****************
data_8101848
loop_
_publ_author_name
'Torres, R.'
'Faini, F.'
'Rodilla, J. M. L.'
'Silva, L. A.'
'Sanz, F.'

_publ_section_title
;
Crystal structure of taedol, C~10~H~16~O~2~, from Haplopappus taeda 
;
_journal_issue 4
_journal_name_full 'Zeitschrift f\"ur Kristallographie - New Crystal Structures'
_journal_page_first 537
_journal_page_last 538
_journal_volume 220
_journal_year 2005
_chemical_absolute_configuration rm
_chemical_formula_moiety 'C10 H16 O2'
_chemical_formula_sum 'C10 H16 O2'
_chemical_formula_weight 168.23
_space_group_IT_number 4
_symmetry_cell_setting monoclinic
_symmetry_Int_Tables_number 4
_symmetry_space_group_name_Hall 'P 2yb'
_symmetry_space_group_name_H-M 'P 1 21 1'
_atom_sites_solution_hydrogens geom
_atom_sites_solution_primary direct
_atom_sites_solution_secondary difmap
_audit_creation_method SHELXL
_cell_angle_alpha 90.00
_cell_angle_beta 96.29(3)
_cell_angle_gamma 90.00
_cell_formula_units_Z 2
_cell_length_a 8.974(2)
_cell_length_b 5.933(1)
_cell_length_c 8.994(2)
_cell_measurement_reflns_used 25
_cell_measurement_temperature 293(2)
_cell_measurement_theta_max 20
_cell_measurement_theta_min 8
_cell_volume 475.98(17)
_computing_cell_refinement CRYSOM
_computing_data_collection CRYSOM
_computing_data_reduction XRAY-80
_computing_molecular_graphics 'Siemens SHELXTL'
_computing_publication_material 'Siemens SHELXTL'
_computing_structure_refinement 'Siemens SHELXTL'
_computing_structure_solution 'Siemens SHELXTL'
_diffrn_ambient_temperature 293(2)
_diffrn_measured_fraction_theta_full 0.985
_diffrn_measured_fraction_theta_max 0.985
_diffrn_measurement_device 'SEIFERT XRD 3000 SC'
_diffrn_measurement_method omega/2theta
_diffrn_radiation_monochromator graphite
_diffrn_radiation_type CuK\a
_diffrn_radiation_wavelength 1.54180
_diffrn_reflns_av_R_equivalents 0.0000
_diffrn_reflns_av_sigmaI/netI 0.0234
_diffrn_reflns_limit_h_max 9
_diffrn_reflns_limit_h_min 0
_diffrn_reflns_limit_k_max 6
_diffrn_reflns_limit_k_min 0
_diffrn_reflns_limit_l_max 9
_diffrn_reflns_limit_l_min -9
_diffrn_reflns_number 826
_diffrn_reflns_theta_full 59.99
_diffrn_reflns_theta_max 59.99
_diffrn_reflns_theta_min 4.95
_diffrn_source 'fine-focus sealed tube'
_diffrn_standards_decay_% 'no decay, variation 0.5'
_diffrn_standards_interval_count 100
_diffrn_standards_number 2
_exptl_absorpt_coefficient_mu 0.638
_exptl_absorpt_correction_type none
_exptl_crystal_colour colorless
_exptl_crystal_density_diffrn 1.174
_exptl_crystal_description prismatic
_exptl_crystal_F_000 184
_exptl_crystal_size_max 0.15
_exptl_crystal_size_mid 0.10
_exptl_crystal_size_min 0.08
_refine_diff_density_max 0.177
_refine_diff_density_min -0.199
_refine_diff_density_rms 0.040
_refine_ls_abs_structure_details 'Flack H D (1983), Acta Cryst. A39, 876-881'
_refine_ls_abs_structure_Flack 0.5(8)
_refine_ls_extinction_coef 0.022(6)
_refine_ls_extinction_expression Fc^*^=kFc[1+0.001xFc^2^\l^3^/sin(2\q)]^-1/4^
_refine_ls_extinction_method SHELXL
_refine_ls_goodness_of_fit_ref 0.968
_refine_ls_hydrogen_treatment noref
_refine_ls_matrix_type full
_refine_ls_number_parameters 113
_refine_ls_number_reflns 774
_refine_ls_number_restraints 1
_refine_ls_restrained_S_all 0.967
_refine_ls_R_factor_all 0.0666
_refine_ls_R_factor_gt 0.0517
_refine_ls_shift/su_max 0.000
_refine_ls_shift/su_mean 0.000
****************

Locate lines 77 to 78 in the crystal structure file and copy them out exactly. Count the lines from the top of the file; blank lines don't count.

_exptl_crystal_colour colorless
_exptl_crystal_density_diffrn 1.174